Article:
Thanks for another great writeup! I just want to add my 0.02, um, Euro
I've been wondering if there is any underlying regularity to the division between the excelent and not-so-excellent implementations of live search.
From your overview it seems that live search implementations tend to be better in programs that are not designed to deal with huge amounts of data. It makes sense. You can add instant search to *any* application, but not all applications can be realistically expected to perform it in a truly instant manner. It's one thing to scan an addressbook or a list of bookmarks - a typical user will not have more than a few dozen addresses or a few hundred bookmarks. And it's an entirely different thing to search through a multi-megabyte database, as will be the case with TheBat or MyBase.
I've never used MyBase, but I now have 240 MB of data in TheBat mailboxes. I don't think any search algorithm, no matter how good, will run through that much text as fast as you can type. So I think it's not the case of some programmers being lazier than others, or falling behind the curve. It's often the nature of the database that dictates what's feasible. In TB, if you didn't have to press Enter to initiate searching, you'd be experiencing a brief "freeze" after typing each character - and that would produce a much worse usability experience, the program would feel clunky.
You can experience that clunky feeling in some blogs that use live search (there are live sarch add-ons for TextPattern and, I think, WordPress). That doesn't work too well. Each keypress requires a trip to the server, running a query on the DB and returning the results, so both the network latency and DB performance come into play. If the blog has only a couple of entries, the result may be acceptable, but if you're searching through years of archives, you press a key, then wait until the results refresh, then press another key - and you actually lose time if you make a typo and have to start over.
Evernote seems to be an exception to this rule, perhaps because, as you observe, it must have been built pretty much around the live search feature. Perhaps also it uses a particularly efficient indexing system. But it would be interesting to know the size of the data each of the applications you tested had to deal with.
Data size is not the only factor, of course. There's also the format in which data is stored. Let me use KeyNote as an example. KeyNote stores notes as RTF, there really is no other way. You cannot search through RTF directly, because of all the embedded formatting codes and character encodings. The only thing I could do at the time was to sequentially load each note into an (invisible) richedit control and use the control's built-in search function. This is, of course, slow. On today's fast machines you won't notice any bothersome delay, but still the search isn't instant. The only way around it would be to store each note twice: the original RTF, and a "cleaned-up" plain text version. That way I could use the plain text version for searching. This is indeed what I'm aiming to do at the moment, but it requires a different storage mechanism, and of course it bloats the file size.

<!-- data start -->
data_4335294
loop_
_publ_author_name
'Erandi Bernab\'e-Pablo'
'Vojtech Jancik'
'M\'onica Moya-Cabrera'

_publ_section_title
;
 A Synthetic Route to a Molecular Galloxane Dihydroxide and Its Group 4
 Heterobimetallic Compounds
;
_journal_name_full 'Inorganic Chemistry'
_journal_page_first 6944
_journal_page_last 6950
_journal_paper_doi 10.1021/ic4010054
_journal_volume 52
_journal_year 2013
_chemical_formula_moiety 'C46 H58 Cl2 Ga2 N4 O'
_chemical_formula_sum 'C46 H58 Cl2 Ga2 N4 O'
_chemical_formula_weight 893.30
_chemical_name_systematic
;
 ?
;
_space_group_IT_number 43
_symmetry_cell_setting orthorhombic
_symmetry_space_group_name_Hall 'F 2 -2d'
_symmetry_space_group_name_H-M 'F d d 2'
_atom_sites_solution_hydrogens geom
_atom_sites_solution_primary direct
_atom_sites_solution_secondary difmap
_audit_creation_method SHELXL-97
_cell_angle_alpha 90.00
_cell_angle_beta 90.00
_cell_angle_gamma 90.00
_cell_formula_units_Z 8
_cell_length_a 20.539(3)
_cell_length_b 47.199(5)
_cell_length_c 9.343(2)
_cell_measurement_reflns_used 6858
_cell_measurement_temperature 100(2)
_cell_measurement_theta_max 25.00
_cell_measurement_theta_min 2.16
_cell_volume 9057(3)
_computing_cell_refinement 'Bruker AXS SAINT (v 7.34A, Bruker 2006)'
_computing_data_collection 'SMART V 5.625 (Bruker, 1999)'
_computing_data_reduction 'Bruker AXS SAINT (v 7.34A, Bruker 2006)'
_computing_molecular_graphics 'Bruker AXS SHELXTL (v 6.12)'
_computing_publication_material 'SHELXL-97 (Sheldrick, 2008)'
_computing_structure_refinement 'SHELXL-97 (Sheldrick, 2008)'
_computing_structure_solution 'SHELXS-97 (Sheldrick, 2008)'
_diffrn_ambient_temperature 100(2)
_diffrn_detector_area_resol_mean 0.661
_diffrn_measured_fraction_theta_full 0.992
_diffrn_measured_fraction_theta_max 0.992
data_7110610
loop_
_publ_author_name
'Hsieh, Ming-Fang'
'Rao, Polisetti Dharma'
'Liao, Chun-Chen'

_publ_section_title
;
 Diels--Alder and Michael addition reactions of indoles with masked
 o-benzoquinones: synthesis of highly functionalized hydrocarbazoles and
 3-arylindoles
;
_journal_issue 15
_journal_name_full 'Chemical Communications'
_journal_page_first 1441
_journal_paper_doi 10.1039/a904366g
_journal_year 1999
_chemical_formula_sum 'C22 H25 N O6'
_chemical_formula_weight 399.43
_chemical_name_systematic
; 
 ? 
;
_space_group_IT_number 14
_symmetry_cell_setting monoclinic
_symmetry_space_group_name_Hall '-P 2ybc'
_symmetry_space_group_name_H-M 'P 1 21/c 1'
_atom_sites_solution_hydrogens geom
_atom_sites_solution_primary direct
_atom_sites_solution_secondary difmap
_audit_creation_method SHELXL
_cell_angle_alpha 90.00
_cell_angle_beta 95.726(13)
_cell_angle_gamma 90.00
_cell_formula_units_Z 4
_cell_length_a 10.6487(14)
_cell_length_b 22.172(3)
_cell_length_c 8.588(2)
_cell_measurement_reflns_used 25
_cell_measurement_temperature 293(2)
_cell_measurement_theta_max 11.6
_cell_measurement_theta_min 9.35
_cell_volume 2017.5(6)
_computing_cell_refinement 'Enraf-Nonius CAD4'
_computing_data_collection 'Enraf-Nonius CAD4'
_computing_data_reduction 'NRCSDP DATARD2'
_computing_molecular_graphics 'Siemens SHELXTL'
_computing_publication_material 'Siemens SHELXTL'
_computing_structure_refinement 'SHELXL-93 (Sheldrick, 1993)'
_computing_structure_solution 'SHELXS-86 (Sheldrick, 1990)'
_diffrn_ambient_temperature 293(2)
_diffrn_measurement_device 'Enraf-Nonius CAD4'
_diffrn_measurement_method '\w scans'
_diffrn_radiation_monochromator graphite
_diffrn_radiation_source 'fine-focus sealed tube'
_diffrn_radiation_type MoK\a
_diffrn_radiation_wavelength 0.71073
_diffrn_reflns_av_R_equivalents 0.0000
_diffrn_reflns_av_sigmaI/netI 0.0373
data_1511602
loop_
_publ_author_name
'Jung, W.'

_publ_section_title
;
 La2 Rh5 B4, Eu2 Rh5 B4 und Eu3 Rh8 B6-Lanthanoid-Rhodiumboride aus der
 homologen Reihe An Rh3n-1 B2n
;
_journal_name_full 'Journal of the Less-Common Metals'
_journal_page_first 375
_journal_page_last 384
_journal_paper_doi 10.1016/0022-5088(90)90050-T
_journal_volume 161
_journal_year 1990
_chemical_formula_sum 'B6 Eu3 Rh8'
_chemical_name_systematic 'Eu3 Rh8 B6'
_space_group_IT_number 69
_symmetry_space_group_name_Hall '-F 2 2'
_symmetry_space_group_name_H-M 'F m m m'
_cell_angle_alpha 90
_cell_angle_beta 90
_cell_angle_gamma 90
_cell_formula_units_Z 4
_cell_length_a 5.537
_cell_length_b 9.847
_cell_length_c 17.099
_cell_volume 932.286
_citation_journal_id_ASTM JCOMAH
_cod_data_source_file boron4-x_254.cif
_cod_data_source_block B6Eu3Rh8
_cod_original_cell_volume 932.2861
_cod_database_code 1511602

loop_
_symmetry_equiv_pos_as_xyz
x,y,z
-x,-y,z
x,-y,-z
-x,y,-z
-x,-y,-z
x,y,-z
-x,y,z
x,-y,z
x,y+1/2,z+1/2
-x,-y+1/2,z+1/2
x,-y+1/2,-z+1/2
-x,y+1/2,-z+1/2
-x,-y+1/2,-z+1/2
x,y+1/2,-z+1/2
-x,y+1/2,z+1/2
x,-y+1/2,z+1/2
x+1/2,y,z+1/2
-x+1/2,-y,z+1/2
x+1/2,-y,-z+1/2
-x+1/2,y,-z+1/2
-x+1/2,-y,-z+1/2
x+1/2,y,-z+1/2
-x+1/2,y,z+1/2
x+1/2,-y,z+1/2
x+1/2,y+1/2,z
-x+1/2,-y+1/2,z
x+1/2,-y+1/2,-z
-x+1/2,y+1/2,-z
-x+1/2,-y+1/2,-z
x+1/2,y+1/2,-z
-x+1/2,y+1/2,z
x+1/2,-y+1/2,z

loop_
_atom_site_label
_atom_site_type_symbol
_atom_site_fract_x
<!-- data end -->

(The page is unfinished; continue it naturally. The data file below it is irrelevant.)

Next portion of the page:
Another factor is whether the application uses Unicode. There are search routines written in assembly that perform amazingly fast on ANSI strings, but I've yet to see a library that handles Unicode equally fast, at least in Delphi land. (TheBat supports Unicode). Just the fact that you may have to deal with variable number of bytes per character slows you down enormously, and of course with encodings like UTF-16 you have to read through twice as much raw data.
Finally, the feasibility of live search (and other neat things) will depend on the storage model. We can pretty safely assume that a lightweight program like PowerMarks loads all the data into RAM and keeps it there. KeyNote does the same, as I'm sure do most addressbooks. (I'd like to know about Evernote). It's a reasonable behavior for a bookmark manager, but, as it happens, turns out not to have been reasonable for KeyNote. I found that out when I questions started to pour in from people who created 30- or 40-MB files in KeyNote and were wondering why loading those files took so long. But if your storage model is disk-bound, and each piece of data is read from disk only when needed, this too will have a huge impact on how you can search, and how fast.
Sorry for the longwindedness... I'm still avoiding posting to the famous Notetakers thread, because I've been thinking about this for the last five years or so and I could write volumes, but it would mostly be about what would be great to have versus what I think is realistically possible